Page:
Truckstop Operators Lead Effort to Block Food, Fuel and EV Charging Services at Rest Areas
Alexandria, VA – The National Association of Truckstop Operators (NATSO) is leading an effort to stop an array of services from being offered at Interstate rest areas including electric vehicle (EV) charging stations.
NATSO, representing more than 2,000 truckstops and travel plazas, along with a coalition of restaurants, hotels, fuel retailers, convenience stores and blind merchants is urging Congress to reject efforts to commercialize Interstate rest areas.
In 1960, Congress effectively privatized highway services and prohibited states from offering commercial services at rest areas along the Interstate Highway System.
“Offering food or fuel, including electric charging services at rest areas, would allow states to enter into a monopoly in which they unfairly compete with the private businesses already operating near the interstate exit interchanges to meet the needs of the motoring public,” said NATSO President and CEO Lisa Mullings. “If state governments preempt consumer demand, they will effectively destroy the incentive for private sector investment.”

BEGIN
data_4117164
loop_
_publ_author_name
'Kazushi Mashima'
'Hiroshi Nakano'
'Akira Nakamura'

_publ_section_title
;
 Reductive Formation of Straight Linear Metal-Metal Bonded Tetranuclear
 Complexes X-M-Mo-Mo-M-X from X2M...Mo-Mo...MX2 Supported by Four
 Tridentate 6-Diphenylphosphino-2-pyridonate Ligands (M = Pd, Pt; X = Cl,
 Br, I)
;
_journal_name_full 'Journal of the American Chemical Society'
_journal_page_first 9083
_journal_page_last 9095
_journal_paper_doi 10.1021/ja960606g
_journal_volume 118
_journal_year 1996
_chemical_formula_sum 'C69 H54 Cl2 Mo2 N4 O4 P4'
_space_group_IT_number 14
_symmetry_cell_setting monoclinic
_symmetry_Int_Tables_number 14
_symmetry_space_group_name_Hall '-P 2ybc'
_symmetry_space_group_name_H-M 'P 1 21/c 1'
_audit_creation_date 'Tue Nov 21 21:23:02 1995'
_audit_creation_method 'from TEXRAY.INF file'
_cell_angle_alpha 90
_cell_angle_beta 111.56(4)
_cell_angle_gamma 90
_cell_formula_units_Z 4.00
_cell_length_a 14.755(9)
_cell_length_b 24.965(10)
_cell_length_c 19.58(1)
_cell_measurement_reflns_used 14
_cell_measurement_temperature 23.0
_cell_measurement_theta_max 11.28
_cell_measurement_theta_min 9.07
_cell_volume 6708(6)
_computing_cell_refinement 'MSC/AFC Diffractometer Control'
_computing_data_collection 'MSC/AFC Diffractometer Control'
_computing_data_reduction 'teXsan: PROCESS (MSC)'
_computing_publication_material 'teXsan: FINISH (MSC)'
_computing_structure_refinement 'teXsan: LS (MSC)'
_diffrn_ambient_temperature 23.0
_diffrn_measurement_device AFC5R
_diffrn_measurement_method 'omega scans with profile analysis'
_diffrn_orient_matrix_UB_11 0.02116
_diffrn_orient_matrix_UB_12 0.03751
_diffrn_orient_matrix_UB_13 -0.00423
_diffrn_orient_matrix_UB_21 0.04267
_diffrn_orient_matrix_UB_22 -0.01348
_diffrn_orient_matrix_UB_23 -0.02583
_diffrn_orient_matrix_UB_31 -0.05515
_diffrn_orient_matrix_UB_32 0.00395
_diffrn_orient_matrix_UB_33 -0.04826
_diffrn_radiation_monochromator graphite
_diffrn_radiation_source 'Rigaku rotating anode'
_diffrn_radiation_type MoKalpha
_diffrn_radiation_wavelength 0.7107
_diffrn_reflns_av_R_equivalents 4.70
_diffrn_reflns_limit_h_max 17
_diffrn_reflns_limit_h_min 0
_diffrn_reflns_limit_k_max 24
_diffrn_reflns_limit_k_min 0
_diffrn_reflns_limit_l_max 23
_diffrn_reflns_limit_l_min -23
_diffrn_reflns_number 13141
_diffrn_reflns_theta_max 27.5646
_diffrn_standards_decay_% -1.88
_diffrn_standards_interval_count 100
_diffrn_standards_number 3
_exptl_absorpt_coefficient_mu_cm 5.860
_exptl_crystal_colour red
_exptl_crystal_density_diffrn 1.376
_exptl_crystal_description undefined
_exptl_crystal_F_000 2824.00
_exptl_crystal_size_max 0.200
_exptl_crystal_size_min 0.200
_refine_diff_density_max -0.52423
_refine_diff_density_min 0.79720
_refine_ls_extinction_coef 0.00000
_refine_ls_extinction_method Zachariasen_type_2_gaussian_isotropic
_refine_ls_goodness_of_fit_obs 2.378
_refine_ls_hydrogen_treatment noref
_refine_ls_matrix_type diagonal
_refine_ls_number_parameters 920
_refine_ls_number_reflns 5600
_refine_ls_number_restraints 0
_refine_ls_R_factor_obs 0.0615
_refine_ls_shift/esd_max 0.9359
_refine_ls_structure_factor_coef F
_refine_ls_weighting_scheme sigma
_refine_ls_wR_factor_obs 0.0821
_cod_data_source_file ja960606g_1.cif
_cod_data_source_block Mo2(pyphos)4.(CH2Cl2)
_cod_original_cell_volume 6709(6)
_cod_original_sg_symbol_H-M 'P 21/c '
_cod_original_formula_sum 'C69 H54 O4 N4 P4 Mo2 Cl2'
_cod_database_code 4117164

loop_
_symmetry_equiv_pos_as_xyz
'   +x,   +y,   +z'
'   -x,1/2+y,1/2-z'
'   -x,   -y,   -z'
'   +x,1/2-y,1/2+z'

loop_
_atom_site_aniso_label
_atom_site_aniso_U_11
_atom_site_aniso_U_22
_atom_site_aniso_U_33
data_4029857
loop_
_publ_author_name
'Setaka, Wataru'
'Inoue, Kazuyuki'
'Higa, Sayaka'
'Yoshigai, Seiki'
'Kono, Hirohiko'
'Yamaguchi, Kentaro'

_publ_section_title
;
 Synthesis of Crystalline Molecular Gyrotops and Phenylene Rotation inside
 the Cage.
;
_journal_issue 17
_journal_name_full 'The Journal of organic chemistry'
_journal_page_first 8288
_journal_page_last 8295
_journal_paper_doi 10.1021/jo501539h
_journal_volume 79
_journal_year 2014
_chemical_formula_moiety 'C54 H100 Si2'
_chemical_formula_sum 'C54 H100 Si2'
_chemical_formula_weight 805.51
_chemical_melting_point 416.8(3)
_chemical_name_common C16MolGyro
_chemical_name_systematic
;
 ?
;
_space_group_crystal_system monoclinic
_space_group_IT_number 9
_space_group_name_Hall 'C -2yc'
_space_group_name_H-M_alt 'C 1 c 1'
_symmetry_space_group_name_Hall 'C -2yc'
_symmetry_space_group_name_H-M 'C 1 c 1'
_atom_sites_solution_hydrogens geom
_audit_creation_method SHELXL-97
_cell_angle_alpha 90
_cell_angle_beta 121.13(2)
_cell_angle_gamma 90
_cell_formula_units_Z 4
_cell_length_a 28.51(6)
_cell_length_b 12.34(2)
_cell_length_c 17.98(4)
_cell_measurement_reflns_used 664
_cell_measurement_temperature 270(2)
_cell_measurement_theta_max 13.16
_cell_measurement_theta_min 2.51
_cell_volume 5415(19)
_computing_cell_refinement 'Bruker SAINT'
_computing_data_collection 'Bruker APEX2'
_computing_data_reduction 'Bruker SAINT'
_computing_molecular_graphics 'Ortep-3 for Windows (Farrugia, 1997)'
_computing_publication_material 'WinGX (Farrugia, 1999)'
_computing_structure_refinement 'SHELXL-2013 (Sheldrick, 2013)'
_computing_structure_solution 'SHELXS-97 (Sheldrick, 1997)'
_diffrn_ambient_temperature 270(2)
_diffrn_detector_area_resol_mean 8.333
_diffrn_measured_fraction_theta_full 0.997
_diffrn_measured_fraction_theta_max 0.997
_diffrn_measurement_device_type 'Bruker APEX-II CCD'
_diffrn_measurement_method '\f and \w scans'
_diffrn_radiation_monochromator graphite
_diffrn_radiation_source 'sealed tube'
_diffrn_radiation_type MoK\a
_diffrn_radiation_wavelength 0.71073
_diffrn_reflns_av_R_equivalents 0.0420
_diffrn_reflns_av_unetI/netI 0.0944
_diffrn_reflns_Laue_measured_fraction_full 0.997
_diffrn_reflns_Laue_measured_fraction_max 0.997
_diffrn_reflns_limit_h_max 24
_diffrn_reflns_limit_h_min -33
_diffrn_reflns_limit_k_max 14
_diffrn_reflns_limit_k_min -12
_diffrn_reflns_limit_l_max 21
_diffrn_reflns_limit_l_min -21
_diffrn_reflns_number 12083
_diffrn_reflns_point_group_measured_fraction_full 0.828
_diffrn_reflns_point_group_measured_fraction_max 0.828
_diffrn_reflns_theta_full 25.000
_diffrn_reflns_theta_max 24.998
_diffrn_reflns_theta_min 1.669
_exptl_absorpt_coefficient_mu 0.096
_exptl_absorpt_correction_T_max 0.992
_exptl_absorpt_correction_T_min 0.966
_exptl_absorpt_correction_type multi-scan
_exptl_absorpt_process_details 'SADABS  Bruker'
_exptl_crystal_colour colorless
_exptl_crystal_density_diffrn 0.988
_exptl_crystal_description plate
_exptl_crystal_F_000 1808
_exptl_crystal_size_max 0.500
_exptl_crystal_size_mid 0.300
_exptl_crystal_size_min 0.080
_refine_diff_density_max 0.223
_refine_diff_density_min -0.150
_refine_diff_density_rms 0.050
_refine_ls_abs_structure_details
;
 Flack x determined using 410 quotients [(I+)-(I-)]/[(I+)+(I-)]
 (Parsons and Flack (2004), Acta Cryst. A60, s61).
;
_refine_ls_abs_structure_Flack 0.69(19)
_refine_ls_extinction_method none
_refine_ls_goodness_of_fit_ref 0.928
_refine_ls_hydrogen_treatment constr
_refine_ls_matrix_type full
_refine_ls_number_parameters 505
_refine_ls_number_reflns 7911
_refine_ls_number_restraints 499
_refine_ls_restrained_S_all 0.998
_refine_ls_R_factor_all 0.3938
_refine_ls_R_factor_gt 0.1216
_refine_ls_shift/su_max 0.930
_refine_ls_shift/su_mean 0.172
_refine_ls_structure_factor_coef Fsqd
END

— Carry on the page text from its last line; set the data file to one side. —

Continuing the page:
In a letter sent to members of the House Transportation and Infrastructure Committee, the coalition argued “the private sector’s ability to operate in a competitive and robust marketplace ensures its ability to provide jobs, generate critical tax revenues and further enhance investments in alternative fuels.”
Just last month, Mullings signaled NATSO was eager to work the Biden Administration on “an array of transportation issues,” including on its push to begin replacing fossil-fuel powered vehicles with EVs.
Under the leadership of Secretary Pete Buttigieg, the U.S. Department of Transportation (USDOT) plans to lead an effort to install 500,000 EV charging stations across the nation.
NATSO Vice President of Government Affairs David Fialkov argues the longstanding ban prohibiting state departments of transportation from allowing the selling of food, fuel or other commercial services at Interstate rest areas must also include EV charging services.
“Carving out an exception for EV charging infrastructure would not only discourage existing refueling stations throughout the country from investing in charging infrastructure, but it will signal to prospective EV drivers that they will not be able to access the same amenities and fueling experience to which they are accustomed,” said Fialkov.
TransportationNation.com will continue to follow the issue closely.